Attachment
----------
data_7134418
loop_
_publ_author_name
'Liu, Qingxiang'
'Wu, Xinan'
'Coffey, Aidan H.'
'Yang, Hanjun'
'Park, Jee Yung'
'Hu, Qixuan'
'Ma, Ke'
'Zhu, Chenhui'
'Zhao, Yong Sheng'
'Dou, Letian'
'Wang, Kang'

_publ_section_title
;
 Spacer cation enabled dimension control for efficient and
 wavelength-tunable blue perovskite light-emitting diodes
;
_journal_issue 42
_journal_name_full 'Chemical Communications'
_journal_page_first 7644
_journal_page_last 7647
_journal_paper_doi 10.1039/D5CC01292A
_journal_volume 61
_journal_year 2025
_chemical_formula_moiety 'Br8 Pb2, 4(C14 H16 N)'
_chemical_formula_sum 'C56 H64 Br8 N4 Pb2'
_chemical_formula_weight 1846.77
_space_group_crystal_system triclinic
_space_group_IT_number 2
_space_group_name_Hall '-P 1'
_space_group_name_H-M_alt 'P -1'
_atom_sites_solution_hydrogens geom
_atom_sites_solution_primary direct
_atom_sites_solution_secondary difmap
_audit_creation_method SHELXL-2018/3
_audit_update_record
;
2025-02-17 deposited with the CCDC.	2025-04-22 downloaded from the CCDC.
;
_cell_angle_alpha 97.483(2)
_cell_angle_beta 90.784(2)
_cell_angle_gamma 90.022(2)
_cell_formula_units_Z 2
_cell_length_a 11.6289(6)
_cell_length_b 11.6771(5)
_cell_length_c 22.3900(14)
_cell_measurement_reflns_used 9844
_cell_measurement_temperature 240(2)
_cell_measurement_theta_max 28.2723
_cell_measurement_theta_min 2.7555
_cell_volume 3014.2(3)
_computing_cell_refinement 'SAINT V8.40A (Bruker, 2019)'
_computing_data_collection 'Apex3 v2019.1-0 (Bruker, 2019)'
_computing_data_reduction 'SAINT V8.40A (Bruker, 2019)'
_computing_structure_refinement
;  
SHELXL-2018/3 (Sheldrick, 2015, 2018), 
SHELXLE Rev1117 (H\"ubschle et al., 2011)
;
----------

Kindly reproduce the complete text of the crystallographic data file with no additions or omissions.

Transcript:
data_7134418
loop_
_publ_author_name
'Liu, Qingxiang'
'Wu, Xinan'
'Coffey, Aidan H.'
'Yang, Hanjun'
'Park, Jee Yung'
'Hu, Qixuan'
'Ma, Ke'
'Zhu, Chenhui'
'Zhao, Yong Sheng'
'Dou, Letian'
'Wang, Kang'

_publ_section_title
;
 Spacer cation enabled dimension control for efficient and
 wavelength-tunable blue perovskite light-emitting diodes
;
_journal_issue 42
_journal_name_full 'Chemical Communications'
_journal_page_first 7644
_journal_page_last 7647
_journal_paper_doi 10.1039/D5CC01292A
_journal_volume 61
_journal_year 2025
_chemical_formula_moiety 'Br8 Pb2, 4(C14 H16 N)'
_chemical_formula_sum 'C56 H64 Br8 N4 Pb2'
_chemical_formula_weight 1846.77
_space_group_crystal_system triclinic
_space_group_IT_number 2
_space_group_name_Hall '-P 1'
_space_group_name_H-M_alt 'P -1'
_atom_sites_solution_hydrogens geom
_atom_sites_solution_primary direct
_atom_sites_solution_secondary difmap
_audit_creation_method SHELXL-2018/3
_audit_update_record
;
2025-02-17 deposited with the CCDC.	2025-04-22 downloaded from the CCDC.
;
_cell_angle_alpha 97.483(2)
_cell_angle_beta 90.784(2)
_cell_angle_gamma 90.022(2)
_cell_formula_units_Z 2
_cell_length_a 11.6289(6)
_cell_length_b 11.6771(5)
_cell_length_c 22.3900(14)
_cell_measurement_reflns_used 9844
_cell_measurement_temperature 240(2)
_cell_measurement_theta_max 28.2723
_cell_measurement_theta_min 2.7555
_cell_volume 3014.2(3)
_computing_cell_refinement 'SAINT V8.40A (Bruker, 2019)'
_computing_data_collection 'Apex3 v2019.1-0 (Bruker, 2019)'
_computing_data_reduction 'SAINT V8.40A (Bruker, 2019)'
_computing_structure_refinement
;  
SHELXL-2018/3 (Sheldrick, 2015, 2018), 
SHELXLE Rev1117 (H\"ubschle et al., 2011)
;